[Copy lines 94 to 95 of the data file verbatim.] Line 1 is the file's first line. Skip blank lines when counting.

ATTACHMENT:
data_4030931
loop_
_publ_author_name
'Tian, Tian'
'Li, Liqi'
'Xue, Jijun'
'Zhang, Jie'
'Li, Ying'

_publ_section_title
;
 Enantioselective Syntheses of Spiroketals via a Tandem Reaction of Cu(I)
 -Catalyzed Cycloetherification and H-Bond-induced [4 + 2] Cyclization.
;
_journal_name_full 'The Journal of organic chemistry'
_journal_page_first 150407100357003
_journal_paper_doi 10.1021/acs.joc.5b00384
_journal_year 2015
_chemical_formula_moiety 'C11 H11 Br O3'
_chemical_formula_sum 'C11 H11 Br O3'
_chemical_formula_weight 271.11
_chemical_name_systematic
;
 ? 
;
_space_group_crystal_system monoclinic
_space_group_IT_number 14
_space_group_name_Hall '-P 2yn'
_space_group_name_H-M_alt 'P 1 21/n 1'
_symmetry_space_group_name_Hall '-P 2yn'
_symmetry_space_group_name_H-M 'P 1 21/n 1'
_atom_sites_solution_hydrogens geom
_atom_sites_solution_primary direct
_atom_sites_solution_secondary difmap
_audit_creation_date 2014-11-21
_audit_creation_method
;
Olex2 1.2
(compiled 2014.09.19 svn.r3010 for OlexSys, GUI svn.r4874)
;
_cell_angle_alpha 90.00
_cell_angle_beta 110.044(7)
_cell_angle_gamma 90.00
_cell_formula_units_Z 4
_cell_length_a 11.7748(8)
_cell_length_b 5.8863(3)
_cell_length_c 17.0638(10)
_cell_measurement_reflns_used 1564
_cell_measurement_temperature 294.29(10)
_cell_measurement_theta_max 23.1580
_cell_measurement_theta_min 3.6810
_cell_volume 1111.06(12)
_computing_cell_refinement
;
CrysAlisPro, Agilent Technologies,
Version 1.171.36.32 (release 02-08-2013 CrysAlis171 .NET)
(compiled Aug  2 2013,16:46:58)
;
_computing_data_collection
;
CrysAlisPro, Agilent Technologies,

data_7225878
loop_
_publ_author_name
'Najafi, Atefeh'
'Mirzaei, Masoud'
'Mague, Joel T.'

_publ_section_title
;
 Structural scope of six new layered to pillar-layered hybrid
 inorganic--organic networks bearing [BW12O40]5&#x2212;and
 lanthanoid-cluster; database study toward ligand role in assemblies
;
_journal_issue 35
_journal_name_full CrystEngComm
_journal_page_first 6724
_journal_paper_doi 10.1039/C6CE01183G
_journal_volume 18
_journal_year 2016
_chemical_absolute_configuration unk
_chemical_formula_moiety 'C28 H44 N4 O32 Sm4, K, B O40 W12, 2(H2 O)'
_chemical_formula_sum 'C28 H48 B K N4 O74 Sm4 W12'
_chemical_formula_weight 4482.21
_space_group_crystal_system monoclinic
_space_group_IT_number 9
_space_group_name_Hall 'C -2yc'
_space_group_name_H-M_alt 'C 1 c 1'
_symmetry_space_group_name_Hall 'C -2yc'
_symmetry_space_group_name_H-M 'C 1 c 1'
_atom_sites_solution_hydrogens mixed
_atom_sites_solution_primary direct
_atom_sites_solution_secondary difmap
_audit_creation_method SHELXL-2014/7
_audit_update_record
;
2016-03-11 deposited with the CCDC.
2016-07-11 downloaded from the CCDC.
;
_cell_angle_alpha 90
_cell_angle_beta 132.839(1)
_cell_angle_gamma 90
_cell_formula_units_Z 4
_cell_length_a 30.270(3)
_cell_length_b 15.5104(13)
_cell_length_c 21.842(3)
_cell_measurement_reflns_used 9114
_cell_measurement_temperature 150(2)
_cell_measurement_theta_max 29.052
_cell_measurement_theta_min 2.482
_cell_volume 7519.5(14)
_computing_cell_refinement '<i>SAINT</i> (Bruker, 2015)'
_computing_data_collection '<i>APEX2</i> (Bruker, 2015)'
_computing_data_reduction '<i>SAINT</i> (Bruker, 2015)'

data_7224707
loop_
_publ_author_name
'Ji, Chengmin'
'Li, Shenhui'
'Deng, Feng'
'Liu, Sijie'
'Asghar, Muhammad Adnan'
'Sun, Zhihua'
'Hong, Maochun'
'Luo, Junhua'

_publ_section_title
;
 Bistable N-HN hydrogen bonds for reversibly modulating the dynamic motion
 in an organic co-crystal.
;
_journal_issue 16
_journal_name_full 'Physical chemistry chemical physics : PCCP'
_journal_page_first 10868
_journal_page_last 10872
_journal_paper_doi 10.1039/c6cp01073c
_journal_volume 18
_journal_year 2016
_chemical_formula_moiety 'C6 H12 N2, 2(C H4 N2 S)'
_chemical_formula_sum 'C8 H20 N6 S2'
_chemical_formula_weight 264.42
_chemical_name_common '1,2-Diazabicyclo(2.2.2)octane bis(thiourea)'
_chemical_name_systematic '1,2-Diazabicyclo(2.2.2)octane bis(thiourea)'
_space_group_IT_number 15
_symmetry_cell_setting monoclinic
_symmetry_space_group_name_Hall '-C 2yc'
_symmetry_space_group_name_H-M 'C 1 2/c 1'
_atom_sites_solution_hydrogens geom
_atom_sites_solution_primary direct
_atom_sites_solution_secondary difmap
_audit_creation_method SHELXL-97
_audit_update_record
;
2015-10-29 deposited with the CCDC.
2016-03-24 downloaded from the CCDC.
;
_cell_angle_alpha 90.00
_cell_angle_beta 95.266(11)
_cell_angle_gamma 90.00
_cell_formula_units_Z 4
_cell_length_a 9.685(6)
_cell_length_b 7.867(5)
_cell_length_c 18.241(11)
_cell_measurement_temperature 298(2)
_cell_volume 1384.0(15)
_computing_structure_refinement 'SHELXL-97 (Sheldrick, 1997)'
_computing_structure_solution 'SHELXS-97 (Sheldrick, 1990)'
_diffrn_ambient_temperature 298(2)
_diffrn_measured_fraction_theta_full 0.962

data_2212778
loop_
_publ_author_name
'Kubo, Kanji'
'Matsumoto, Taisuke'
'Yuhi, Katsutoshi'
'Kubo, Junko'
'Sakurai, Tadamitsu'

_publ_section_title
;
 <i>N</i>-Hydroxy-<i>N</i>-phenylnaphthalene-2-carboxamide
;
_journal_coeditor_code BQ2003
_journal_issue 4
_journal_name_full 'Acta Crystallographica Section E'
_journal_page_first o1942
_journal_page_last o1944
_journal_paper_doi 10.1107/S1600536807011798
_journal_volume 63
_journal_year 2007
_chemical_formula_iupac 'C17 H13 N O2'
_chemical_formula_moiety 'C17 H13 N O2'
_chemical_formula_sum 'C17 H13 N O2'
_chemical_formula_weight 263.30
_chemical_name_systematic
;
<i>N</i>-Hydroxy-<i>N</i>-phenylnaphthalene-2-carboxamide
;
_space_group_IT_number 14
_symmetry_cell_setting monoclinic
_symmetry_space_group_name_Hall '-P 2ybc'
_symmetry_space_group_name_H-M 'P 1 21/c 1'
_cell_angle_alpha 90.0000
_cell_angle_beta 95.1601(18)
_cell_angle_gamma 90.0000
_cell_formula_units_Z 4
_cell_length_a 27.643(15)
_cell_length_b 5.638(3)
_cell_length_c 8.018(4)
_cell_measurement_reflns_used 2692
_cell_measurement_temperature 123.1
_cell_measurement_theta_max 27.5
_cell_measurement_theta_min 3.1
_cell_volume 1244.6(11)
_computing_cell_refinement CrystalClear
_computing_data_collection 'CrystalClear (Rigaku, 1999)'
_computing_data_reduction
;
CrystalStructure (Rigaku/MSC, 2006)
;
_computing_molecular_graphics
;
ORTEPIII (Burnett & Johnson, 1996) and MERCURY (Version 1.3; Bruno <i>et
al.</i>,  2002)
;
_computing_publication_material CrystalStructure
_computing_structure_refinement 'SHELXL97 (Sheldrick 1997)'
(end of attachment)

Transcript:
;
2016-03-11 deposited with the CCDC.